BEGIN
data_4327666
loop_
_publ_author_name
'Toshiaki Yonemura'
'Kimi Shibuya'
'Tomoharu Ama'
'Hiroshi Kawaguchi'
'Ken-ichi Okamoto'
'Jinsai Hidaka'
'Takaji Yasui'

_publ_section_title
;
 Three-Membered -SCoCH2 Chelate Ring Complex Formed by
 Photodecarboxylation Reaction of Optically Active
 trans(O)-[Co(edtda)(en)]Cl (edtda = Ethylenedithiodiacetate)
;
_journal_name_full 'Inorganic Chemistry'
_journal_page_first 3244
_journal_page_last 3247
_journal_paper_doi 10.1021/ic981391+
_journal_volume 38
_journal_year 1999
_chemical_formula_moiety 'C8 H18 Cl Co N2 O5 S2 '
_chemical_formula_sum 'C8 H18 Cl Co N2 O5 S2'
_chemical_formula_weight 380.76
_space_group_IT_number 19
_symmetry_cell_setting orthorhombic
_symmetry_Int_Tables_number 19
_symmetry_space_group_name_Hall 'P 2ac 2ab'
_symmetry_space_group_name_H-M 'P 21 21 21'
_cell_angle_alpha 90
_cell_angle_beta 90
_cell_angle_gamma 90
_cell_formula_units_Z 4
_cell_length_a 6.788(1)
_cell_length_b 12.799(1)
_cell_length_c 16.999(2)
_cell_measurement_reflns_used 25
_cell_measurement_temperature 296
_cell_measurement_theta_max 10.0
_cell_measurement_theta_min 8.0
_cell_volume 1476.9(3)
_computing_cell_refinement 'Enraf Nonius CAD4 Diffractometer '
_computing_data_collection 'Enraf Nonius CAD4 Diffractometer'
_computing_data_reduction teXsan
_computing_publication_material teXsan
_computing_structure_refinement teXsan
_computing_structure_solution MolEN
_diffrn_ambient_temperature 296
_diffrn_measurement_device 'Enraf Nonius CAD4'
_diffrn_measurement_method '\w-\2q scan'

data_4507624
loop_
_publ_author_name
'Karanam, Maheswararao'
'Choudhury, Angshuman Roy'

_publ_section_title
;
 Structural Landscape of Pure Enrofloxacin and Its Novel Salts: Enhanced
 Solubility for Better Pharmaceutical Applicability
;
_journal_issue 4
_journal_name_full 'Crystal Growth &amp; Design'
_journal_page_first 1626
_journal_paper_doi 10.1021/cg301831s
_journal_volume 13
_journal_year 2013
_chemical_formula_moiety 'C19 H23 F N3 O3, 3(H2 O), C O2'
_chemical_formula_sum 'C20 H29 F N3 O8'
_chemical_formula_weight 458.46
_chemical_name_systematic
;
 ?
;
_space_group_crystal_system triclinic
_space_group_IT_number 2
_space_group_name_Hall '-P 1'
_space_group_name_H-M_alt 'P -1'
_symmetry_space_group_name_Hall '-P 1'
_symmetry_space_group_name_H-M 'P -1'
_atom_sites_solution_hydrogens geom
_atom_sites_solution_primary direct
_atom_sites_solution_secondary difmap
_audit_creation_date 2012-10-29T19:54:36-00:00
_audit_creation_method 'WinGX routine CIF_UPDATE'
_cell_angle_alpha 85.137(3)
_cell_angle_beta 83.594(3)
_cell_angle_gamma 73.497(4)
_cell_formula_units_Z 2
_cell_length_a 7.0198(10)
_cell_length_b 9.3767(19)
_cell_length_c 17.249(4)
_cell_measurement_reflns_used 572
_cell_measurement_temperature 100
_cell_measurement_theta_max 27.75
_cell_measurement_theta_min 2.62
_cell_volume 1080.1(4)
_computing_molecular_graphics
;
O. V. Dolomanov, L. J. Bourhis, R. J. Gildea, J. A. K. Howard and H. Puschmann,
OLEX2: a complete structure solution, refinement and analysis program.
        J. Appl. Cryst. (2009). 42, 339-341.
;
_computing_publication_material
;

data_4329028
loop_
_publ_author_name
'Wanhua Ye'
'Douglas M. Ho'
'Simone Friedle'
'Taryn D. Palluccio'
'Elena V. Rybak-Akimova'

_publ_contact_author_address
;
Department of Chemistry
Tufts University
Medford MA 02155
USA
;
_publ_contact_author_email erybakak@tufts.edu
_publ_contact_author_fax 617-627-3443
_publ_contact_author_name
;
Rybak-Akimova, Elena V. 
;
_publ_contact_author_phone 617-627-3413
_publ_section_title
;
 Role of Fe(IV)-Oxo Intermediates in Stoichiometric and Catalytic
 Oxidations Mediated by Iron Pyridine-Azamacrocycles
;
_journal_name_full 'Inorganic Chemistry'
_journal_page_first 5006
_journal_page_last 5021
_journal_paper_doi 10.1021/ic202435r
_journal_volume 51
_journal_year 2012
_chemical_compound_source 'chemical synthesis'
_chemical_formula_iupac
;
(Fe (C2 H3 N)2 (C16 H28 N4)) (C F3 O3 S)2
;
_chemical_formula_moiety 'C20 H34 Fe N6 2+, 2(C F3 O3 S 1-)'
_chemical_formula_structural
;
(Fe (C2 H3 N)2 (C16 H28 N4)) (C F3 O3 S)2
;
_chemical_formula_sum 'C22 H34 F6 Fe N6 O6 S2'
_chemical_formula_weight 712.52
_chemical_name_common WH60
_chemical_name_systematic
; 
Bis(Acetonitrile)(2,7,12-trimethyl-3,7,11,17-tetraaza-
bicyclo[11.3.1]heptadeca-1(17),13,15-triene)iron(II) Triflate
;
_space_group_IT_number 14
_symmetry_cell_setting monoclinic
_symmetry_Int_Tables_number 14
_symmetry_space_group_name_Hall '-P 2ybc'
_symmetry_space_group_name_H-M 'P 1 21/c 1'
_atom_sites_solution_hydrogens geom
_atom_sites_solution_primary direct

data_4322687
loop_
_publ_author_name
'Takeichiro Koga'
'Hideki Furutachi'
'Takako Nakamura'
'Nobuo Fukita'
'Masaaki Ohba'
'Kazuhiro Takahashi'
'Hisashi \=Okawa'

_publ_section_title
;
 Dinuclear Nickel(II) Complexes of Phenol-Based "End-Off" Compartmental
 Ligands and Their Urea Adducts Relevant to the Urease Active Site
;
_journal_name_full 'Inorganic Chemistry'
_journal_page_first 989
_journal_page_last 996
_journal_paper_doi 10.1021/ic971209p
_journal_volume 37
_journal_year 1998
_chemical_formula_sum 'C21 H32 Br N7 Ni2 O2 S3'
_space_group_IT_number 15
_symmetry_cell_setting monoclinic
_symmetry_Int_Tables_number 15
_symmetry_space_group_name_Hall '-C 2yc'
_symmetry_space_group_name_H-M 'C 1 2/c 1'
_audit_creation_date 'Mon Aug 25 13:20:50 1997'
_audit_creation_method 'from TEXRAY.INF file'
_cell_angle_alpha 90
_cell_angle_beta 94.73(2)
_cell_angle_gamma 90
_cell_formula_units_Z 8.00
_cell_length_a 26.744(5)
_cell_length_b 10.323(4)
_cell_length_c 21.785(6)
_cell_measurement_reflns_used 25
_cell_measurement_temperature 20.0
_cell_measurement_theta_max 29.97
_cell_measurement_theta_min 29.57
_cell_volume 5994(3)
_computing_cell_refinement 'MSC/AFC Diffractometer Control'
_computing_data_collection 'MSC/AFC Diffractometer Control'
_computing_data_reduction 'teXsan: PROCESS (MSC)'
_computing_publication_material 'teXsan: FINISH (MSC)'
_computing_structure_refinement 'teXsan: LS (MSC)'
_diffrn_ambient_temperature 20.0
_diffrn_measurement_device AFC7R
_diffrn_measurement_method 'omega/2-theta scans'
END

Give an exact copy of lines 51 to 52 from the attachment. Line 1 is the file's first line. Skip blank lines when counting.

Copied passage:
_diffrn_measurement_method '\w-\2q scan'

data_4507624